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In the Western world, the two most common degenerative diseases of the eye are Retinitis Pigmentosa (RP) and Age-Related Macular Degeneration (AMD). These can be very debilitating and in their worst forms can cause the sufferer to gradually go blind. These diseases target the super-fine layer of cells at the back of our eyes which help us to see, the retinal ganglion cells (RGC) of the retina.
A person with either of these conditions gradually loses the use of these RGCs and without them, slowly goes blind. But recently, scientists and ophthalmologists across the globe believe that they have cracked the retinal code and, with the use of some nifty neuroengineering and ophthalmic genetics, are on the way to restoring the sight to tens of millions of people who have lost their vision in this way.
How Does the Eye Work?
Our eyes see by using a complex pathway of different types of cells which fire off nerve signals to each other in rapid succession. To demonstrate how fast these signals fire, imagine that you switch on a light bulb. How quickly do you see the light? It is the time taken for the light to reach your eye, and for that signal to travel along cells in the retina, optic nerve, into the brain and then to the back of your head where the visual system is found. That’s fast!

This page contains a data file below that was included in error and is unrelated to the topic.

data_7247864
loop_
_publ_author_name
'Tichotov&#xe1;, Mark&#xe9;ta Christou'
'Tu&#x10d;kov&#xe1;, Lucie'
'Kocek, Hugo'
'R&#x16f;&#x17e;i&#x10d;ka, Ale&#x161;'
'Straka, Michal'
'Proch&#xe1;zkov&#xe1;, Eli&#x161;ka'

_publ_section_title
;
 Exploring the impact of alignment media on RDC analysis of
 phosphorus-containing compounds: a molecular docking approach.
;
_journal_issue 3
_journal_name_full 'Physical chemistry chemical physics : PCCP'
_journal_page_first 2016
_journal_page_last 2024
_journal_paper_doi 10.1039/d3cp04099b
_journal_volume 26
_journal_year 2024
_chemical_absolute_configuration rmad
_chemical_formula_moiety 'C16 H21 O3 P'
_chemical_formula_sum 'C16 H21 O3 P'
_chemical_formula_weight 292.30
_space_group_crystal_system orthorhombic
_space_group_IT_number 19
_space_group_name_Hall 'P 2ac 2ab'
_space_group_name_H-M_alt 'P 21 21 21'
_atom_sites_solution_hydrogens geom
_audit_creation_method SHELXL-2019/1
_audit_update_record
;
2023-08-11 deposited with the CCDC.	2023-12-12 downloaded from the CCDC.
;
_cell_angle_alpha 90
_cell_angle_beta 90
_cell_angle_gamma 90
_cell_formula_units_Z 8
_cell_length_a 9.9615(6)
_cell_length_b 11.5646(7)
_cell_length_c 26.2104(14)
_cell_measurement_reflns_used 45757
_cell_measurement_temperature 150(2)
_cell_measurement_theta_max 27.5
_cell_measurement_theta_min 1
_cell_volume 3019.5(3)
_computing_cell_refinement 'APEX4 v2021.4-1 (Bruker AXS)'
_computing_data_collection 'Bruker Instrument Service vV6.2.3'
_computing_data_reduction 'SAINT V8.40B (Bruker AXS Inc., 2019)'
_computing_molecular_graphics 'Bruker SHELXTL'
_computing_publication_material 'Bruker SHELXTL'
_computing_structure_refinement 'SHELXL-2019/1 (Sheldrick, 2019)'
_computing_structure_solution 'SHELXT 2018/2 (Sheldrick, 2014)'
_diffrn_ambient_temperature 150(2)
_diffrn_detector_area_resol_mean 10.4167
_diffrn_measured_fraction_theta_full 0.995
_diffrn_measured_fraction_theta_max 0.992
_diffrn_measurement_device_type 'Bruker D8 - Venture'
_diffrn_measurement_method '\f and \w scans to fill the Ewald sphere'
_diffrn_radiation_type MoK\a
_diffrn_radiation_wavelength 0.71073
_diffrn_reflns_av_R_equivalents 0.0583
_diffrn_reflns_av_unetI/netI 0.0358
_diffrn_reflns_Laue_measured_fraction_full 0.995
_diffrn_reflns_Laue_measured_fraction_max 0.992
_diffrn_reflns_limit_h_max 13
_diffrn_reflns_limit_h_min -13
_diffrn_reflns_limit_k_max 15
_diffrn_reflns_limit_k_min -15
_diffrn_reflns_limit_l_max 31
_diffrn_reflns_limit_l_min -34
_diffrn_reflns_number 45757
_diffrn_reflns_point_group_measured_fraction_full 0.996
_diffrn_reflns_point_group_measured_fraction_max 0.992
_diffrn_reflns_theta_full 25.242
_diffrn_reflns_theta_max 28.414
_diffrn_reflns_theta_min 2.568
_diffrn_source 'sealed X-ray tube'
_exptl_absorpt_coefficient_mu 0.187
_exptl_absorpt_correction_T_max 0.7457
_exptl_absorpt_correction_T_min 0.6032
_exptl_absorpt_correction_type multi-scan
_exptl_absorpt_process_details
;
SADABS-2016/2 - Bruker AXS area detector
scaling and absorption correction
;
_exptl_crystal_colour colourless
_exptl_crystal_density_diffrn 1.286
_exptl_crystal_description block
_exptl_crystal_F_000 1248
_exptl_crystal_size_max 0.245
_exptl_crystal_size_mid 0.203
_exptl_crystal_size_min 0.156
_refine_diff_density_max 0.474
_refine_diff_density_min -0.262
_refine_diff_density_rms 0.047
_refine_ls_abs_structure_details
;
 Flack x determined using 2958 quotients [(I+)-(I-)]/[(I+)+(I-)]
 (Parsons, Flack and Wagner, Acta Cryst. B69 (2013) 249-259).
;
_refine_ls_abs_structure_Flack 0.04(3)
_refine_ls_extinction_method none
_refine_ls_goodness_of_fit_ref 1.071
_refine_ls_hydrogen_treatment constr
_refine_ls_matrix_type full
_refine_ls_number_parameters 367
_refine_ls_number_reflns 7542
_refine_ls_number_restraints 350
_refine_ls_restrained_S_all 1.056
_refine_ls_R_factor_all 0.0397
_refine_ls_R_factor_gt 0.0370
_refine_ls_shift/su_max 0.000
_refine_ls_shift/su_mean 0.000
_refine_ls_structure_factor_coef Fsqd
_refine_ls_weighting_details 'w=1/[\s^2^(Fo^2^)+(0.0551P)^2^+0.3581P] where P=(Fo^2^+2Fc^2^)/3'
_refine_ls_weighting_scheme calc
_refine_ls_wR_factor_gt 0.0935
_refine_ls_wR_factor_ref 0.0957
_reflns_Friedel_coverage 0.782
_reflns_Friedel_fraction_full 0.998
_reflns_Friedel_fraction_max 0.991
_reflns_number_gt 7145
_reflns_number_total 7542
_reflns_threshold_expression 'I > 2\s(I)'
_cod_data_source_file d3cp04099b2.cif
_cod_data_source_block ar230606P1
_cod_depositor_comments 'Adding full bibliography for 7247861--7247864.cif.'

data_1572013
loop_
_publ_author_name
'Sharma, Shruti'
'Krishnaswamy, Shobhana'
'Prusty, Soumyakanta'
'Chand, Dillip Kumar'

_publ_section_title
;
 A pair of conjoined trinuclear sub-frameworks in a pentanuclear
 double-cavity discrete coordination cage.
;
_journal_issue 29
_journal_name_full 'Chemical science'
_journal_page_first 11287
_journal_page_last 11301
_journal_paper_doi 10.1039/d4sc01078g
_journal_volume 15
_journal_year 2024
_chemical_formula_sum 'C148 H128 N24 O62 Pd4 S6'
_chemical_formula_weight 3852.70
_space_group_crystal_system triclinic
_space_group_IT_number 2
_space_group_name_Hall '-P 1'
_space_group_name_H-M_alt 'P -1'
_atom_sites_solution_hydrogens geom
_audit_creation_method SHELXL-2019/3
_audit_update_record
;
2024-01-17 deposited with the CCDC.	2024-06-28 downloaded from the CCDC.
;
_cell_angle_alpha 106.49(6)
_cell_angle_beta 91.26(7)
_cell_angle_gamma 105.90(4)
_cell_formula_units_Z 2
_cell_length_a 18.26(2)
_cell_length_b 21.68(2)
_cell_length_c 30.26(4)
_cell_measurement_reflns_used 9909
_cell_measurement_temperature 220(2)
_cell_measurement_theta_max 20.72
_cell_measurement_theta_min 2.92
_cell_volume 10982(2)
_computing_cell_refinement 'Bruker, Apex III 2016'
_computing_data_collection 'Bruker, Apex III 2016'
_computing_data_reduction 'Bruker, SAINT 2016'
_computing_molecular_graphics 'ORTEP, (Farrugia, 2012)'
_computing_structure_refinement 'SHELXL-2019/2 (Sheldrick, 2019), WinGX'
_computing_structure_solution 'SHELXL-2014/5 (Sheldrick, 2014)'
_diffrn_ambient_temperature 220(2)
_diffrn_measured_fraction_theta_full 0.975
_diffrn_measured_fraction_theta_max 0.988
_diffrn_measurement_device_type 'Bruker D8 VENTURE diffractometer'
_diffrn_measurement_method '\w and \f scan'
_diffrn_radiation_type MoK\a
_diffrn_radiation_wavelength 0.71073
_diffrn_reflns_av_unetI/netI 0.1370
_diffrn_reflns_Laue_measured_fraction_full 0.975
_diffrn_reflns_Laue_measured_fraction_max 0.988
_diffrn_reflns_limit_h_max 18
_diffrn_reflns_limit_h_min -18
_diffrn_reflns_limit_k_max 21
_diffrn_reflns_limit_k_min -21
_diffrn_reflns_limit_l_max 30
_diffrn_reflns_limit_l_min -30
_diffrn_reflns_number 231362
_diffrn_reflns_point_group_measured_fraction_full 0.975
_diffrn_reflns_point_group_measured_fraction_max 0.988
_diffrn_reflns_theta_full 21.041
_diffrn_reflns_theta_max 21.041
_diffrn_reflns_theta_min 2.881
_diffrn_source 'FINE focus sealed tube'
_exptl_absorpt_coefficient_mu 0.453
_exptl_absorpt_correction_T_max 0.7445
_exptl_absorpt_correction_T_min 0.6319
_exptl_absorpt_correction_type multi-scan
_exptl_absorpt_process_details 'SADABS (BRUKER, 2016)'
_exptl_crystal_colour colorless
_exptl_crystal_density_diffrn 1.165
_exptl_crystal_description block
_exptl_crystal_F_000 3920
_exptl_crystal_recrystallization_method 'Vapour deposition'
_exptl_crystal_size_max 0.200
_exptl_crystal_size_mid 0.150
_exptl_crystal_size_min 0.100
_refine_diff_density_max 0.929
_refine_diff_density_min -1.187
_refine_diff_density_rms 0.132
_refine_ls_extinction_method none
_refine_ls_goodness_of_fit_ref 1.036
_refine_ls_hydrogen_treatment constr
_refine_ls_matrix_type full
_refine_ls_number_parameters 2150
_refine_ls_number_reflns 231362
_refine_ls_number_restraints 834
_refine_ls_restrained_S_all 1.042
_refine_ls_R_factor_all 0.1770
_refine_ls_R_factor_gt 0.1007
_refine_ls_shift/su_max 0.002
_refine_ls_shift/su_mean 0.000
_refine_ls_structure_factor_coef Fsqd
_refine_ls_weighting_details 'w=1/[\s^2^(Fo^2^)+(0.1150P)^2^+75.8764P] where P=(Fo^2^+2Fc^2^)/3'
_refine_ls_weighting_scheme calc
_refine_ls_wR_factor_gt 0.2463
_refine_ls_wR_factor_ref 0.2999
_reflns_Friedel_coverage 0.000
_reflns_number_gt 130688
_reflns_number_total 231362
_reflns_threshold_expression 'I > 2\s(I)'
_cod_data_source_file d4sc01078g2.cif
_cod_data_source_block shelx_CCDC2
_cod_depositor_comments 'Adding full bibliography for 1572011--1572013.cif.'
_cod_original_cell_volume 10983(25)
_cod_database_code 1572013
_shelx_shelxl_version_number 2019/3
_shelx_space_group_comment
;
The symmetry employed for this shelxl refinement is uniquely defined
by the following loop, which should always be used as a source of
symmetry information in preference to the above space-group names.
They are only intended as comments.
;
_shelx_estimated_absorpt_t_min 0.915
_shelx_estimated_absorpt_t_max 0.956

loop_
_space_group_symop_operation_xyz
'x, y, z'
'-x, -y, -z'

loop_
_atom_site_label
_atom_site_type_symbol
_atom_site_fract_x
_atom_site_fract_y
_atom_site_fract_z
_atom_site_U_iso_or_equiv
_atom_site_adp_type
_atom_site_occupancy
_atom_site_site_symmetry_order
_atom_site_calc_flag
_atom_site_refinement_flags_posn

The retina is made up of around 15 million RGCs and other types of cells which all feed in to the optic nerve. This is a long insulated pipe of about a million cells sending the signals from all the different types of cells which are responsible for vision. Think of it as a big electricity cable which is insulated. Inside, the copper wires conducting the electricity are like the long axons of the optic nerve fibres, except that there are about a million in each eye.
Now think about the different types of information about our environment that these cells send to our brains. Look around for a second, you take in information about:
- Visual Textures
- Hues and Shades
This is just the beginning of the story. A visual scientist could list many more.
AMD and RP
The area of the macula in the retina is where we see fine detail. When we focus our vision on something, we are using the macula and this has the highest number of retinal cells. With AMD, degeneration of these cells can occur with age and it means that we can no longer focus on things, but retain our peripheral vision. Some scientists believe that this may be due to ‘light toxicity’, and many types of medicines are available to slow down this change.
RP is the name given to a collection of inherited diseases of the retina which begin with the loss of peripheral vision and night blindness, but can end with a loss of even central vision. Inherited genetic defects affect at least 40 different genes which are responsible for making sure that the cells in the eye and retina function properly.